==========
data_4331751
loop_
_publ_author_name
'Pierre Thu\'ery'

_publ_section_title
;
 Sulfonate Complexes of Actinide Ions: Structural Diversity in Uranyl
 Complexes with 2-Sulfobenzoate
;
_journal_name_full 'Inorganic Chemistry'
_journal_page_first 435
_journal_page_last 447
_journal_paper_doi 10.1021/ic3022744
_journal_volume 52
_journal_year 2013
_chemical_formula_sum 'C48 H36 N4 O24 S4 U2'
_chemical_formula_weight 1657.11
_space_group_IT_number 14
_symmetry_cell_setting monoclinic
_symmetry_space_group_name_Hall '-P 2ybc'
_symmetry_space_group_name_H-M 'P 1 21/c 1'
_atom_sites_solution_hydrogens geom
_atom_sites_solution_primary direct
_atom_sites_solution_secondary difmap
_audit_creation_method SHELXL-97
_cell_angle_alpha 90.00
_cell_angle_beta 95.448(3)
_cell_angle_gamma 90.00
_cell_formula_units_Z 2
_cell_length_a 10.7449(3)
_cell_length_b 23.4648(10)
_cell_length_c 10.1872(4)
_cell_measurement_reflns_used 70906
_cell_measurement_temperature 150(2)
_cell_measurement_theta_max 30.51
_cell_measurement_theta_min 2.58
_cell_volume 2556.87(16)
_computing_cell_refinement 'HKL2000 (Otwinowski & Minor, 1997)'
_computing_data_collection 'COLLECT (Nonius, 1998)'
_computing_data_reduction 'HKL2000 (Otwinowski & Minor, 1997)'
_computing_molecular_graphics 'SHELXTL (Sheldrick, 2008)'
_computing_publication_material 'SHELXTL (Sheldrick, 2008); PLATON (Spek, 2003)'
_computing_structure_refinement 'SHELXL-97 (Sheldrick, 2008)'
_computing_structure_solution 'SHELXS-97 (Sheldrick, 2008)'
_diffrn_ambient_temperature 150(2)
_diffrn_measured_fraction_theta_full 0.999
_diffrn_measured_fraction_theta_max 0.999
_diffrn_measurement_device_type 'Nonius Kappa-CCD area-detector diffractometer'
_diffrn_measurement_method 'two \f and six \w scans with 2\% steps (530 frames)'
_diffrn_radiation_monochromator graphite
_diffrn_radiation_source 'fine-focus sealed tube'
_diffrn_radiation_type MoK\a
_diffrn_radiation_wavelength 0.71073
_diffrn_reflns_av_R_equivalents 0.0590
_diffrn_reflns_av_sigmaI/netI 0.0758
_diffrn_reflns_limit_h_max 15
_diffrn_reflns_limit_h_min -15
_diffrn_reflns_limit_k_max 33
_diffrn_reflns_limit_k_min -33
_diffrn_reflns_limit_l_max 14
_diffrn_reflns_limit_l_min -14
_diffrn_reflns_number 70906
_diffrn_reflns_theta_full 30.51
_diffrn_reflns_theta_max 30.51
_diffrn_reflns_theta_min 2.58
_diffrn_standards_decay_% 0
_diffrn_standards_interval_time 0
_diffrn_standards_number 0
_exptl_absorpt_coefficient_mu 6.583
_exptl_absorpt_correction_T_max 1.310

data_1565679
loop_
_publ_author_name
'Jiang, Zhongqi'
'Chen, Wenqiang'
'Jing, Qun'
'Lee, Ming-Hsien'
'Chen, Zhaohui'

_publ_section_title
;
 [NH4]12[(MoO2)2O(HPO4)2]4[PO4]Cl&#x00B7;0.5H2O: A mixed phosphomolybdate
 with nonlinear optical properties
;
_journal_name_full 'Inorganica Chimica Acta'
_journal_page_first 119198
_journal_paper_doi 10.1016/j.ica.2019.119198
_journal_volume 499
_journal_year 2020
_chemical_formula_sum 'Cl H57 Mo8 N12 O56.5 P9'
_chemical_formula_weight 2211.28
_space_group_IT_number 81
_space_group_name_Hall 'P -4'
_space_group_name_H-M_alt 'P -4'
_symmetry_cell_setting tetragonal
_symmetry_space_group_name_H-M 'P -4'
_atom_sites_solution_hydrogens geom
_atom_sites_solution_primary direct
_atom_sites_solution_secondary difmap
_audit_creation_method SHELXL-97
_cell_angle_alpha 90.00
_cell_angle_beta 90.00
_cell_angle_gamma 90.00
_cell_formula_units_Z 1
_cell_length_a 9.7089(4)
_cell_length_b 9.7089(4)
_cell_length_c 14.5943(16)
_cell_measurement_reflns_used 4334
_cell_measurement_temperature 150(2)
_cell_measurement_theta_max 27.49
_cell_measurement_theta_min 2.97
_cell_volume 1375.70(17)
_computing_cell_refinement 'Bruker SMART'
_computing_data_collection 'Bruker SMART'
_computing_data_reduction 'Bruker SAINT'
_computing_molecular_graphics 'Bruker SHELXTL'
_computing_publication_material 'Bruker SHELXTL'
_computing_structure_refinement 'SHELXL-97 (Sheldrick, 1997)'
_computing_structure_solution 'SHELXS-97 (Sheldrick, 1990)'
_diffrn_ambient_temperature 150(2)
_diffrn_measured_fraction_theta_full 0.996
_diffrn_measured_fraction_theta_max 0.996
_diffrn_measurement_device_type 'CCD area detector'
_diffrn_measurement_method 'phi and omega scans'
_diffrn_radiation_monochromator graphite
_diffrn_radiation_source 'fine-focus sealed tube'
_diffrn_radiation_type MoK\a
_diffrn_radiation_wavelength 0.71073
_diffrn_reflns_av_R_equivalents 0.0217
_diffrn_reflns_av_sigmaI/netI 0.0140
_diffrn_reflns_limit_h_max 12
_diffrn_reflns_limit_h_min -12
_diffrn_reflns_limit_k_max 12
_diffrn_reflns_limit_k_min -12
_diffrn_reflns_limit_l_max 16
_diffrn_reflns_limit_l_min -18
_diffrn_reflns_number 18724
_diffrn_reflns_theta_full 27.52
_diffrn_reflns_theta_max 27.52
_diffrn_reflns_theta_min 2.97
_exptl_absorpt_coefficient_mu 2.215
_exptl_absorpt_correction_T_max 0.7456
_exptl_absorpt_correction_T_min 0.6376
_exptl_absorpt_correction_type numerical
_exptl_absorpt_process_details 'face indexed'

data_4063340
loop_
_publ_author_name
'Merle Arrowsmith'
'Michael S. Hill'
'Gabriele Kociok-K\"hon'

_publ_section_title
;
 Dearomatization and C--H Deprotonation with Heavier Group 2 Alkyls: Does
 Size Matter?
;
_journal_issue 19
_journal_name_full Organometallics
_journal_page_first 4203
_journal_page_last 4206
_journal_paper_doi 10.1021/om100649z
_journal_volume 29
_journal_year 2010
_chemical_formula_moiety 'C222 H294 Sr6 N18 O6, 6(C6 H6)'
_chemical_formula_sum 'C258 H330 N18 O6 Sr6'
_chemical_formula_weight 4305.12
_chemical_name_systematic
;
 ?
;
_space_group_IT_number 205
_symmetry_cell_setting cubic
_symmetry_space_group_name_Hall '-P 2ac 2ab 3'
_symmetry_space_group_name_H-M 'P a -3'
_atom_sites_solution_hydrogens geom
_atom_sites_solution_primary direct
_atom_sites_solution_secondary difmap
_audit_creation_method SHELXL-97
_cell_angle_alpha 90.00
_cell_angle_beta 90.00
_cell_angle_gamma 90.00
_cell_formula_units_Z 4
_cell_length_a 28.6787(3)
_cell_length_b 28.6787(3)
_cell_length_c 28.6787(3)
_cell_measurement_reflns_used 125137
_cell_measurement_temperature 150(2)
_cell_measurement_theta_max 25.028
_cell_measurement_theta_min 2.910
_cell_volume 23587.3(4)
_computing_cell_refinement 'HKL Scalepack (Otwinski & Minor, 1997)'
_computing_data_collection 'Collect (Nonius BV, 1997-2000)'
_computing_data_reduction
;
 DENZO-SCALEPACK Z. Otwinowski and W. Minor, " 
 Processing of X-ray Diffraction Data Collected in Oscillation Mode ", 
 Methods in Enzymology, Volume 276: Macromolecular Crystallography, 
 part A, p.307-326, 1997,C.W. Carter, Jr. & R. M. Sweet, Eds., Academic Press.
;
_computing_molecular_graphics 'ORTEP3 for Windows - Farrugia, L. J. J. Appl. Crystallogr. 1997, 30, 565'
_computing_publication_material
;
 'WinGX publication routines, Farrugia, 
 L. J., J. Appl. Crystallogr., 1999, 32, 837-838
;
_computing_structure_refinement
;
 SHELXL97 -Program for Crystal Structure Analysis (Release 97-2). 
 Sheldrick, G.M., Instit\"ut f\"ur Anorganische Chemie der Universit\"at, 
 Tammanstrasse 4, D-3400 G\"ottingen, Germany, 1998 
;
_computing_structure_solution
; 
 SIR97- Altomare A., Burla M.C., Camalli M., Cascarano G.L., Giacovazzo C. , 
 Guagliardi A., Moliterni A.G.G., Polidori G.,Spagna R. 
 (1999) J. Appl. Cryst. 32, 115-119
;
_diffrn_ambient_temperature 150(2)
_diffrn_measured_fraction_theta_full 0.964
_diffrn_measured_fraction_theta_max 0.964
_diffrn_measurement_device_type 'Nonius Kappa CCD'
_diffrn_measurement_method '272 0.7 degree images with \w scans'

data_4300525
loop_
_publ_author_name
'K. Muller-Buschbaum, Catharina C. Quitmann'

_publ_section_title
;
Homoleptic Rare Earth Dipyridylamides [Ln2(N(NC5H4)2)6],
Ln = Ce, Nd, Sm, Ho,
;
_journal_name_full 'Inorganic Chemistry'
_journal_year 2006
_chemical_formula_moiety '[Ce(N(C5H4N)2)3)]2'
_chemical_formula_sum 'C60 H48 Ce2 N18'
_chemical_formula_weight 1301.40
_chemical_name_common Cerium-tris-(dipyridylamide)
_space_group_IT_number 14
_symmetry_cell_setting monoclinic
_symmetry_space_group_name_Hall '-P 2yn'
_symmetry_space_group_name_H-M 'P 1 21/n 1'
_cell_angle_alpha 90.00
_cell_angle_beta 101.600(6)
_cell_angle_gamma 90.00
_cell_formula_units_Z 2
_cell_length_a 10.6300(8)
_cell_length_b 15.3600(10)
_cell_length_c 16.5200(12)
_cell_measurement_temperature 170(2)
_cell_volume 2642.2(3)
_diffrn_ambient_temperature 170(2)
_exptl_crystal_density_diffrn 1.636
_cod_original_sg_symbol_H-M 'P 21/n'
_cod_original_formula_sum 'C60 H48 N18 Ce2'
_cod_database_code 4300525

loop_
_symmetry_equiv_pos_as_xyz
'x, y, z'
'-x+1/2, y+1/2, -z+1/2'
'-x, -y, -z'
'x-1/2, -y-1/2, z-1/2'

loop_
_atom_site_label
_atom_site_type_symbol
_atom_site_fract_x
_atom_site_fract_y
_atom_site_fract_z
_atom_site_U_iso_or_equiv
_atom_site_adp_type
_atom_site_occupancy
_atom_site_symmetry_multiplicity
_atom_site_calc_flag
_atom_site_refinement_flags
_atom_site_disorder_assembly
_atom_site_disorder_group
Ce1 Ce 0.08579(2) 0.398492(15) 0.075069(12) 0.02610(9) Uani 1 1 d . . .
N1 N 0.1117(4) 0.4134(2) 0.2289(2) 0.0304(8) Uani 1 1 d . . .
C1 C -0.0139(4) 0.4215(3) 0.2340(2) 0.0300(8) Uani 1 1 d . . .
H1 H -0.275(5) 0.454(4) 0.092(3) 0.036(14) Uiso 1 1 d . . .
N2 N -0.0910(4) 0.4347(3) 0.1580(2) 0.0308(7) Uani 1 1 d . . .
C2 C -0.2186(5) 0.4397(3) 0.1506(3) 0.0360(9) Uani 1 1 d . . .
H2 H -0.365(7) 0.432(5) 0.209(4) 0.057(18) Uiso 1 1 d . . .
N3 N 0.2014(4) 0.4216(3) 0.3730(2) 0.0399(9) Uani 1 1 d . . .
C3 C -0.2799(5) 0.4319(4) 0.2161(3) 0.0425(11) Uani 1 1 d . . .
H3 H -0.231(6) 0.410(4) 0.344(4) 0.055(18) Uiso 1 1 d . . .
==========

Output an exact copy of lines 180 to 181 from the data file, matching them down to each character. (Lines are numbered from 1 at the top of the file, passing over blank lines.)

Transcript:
_cell_angle_gamma 90.00
_cell_formula_units_Z 4